Set in a dystopian, parallel version of 1950s Britain occupied by “the Motherland”, Maggot Moon follows a severely dyslexic 15-year-old, Standish Treadwell.
Adapted from Sally Gardner’s multi-award-winning 2012 children’s novel by playwright Jemma Kennedy, this stage version is wisely rooted firmly in Gardner’s unusual and poetic writing. There’s a real love for language on show, a delight in Standish’s unique way of expressing himself, and “word collecting”.
The vast majority of Jesse Jones’ production is told to the audience directly by James Newton, who plays Standish. It’s a hugely impressive performance: energetic, nuanced and moving. Newton ably moves between the ‘now’ and flashbacks, switches smoothly into other voices to relate dialogue (supported by simple but powerful lighting and sound), and keeps an audience of primarily nine to 12 year olds entranced.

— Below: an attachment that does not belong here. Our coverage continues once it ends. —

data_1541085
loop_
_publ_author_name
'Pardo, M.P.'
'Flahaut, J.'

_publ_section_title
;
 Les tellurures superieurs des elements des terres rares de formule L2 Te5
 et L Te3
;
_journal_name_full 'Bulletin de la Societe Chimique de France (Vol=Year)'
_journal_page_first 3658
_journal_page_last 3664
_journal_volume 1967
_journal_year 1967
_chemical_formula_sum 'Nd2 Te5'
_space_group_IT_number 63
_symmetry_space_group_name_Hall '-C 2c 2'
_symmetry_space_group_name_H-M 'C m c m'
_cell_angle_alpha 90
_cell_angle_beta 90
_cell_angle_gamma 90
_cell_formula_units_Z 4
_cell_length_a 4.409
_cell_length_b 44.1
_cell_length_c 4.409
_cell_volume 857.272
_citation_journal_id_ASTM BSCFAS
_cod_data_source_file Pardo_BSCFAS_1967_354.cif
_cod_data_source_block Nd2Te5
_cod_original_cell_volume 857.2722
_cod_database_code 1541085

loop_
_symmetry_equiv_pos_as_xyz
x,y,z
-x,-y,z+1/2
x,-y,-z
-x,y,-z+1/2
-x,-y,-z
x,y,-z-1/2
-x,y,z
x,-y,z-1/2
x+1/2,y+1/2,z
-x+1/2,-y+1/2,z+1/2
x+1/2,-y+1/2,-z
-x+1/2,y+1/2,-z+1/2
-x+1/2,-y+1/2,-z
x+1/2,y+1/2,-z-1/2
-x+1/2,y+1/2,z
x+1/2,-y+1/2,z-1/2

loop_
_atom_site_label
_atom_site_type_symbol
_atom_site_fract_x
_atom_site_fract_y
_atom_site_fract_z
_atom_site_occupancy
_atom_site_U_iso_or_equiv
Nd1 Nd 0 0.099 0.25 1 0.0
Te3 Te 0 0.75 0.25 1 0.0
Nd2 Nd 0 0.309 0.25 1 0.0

The story is beautifully supported by live drawing projecting on to the back wall of a bright, clean stage. The art is created by James Day, in character as Hector, the boy who moves in next door to Standish and gives him hope, before he disappears, setting the action of the play in motion.
It’s a dark tale, with several moments of violence and intense peril that build to a hugely moving finale. It is refreshing to see a play refuse to patronise a young audience, and the Unicorn Theatre clearly flags more challenging content on its website and at the theatre.
Maggot Moon’s message – of the power of hope, friendship, love, and standing up for what is right – is universal but feels particularly relevant in today’s turbulent times.